Look back at the paragraph I quoted and imagine an engineer writing “what a wonderful anecdote for the ills of perpetuating the dominant paradigm of vehicle design” and then proposing a complete re-organisation of cars. Even if the engineer’s ideas were sound, the idea of introducing profound change in vehicle design using an anecdote as a justification is so laughable it barely needs stating.

But in education we get that sort of thing all the time, and often we just lap it up.

Advertisements

The only question worth asking.

Do you have kids yourself and have you ever attended school open days? Or as a teacher have you been present at an open day, wearing a suit you never wear when teaching and showing off equipment that sits in a cupboard 364 days of the year? Well, I have been both of those things, and have decided there is only one question prospective parents should ask teachers:

Would you send your child to this school?

Now its fashionable to think that as a parent you need to find the “right” school for your child – that special combination of atmosphere, teaching, grounds and other children that exactly suits the talents and temperament of your child, but on the whole I think that’s untrue.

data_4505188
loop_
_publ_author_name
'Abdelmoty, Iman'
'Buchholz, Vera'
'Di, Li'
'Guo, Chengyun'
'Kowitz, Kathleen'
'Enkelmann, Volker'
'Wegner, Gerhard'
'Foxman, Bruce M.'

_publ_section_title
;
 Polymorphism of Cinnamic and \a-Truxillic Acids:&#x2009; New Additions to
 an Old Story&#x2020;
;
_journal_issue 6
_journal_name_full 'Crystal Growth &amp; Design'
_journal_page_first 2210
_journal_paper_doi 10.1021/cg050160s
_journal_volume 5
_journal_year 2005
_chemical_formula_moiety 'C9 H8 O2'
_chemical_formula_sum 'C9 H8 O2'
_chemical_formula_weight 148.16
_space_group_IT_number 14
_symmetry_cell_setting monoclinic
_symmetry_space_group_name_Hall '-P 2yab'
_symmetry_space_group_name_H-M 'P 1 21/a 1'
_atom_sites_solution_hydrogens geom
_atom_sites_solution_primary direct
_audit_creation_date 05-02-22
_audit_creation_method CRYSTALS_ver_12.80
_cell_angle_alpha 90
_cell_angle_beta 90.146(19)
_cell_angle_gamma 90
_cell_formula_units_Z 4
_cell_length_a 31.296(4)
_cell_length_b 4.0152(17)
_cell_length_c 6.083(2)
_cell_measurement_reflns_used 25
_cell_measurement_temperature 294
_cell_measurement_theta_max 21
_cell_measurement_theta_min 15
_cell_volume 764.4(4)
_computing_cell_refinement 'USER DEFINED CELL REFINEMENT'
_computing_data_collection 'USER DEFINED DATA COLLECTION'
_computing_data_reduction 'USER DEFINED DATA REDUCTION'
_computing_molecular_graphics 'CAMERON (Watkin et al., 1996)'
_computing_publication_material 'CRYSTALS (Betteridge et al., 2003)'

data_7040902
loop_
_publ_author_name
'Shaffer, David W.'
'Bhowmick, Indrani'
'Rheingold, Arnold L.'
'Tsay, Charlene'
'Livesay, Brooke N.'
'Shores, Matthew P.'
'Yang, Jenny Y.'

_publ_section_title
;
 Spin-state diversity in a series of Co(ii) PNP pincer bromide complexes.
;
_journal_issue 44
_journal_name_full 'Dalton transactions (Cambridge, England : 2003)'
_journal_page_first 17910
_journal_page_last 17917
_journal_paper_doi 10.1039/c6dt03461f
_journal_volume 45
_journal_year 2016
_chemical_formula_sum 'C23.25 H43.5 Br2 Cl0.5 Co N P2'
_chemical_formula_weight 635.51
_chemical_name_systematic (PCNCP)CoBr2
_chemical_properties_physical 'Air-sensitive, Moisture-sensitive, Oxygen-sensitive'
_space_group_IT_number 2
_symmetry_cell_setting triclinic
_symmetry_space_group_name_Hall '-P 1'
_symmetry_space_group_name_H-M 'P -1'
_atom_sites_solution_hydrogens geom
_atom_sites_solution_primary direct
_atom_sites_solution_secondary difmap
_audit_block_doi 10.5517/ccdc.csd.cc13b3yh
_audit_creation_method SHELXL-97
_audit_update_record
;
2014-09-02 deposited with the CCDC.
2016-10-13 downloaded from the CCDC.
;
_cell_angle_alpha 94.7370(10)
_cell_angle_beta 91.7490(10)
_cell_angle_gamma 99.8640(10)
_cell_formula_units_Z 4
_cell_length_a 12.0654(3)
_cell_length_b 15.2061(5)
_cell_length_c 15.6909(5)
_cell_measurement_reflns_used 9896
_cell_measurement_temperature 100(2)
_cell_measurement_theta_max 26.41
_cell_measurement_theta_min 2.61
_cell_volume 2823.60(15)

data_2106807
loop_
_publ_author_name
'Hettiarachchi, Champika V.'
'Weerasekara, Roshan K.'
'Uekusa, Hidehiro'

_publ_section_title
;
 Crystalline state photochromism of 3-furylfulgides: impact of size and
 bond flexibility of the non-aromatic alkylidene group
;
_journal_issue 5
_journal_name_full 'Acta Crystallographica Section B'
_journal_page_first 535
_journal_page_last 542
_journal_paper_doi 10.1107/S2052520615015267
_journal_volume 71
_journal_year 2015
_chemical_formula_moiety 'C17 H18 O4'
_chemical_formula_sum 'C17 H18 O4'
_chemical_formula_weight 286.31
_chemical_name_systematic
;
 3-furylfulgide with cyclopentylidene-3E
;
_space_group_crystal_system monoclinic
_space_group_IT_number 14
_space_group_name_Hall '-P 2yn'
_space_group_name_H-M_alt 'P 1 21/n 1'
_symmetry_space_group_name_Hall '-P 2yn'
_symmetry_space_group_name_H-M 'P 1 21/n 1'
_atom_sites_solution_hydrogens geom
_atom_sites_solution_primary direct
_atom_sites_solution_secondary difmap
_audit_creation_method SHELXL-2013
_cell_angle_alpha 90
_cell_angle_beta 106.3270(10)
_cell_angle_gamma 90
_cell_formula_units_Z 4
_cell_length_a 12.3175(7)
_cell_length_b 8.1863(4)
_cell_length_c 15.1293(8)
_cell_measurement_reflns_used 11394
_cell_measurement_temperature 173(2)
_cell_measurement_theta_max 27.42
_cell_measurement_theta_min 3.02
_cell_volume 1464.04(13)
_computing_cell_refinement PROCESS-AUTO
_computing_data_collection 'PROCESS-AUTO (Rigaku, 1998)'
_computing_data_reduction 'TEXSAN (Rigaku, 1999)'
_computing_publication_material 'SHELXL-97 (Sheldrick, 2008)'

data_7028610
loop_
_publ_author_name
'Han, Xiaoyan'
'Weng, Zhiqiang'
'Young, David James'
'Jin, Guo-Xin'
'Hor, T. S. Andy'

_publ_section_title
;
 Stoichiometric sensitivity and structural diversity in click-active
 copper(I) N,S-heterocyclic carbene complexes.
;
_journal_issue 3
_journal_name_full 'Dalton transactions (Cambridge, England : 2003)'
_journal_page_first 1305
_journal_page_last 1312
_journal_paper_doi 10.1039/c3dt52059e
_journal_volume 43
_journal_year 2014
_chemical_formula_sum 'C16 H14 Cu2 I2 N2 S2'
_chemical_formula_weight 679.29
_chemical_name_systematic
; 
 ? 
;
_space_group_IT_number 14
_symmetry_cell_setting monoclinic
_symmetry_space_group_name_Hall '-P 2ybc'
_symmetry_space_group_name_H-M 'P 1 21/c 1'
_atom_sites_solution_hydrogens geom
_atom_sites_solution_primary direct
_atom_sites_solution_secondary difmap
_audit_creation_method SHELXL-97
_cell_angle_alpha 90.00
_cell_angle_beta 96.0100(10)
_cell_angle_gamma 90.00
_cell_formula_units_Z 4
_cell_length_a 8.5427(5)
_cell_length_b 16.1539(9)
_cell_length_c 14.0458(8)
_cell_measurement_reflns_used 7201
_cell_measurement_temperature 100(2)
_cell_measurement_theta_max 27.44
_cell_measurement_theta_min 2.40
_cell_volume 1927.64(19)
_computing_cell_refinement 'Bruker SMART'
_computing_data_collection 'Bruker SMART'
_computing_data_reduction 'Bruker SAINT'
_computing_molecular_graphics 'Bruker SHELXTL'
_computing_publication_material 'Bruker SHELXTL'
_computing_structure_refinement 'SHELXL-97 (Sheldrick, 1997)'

For the vast majority of kids any “good” school will do. Every so often there is a child that genuinely needs to be at perhaps a smaller school, or maybe a more caring school, or maybe more sporting school. Or even perhaps a bigger, more anonymous school. And of course some students will thrive at a more academic school.

As teachers, we would like to work in schools that do genuinely care about the students, that push them academically while supporting weaker students, where the atmosphere between students and between staff and students is one of respect. Where on the whole kids get along with each other and where there is minimal disruption in lessons, and what disruption there is is dealt with promptly and effectively. Where the kids are taught well, achieve academically and have a shot at the best universities at the end. And when we find schools like that we tend not to leave, and we are also happy sending our own kids there.

So, would you send your child to the school where you work? At a genuinely good school it would not matter that the student is a son or daughter of a teacher. At my current and previous schools the answer from some of the teachers has been yes – so over the last 10-15 years there have always been students who have had parents on staff and as far as I could see they did not suffer because of it.

But equally I have had conversations recently where the statement has been made “I would not send my child to this school” and I think that’s one of the most damming sentiments a teacher could express, equalled only by “I would no longer send my child to this school”.

So give it a go. To avoid personalising it too much at schools you visit ask “how many staff members have their own kids at this school?” and see if the answer gels with your impression of the school from brochures and displays.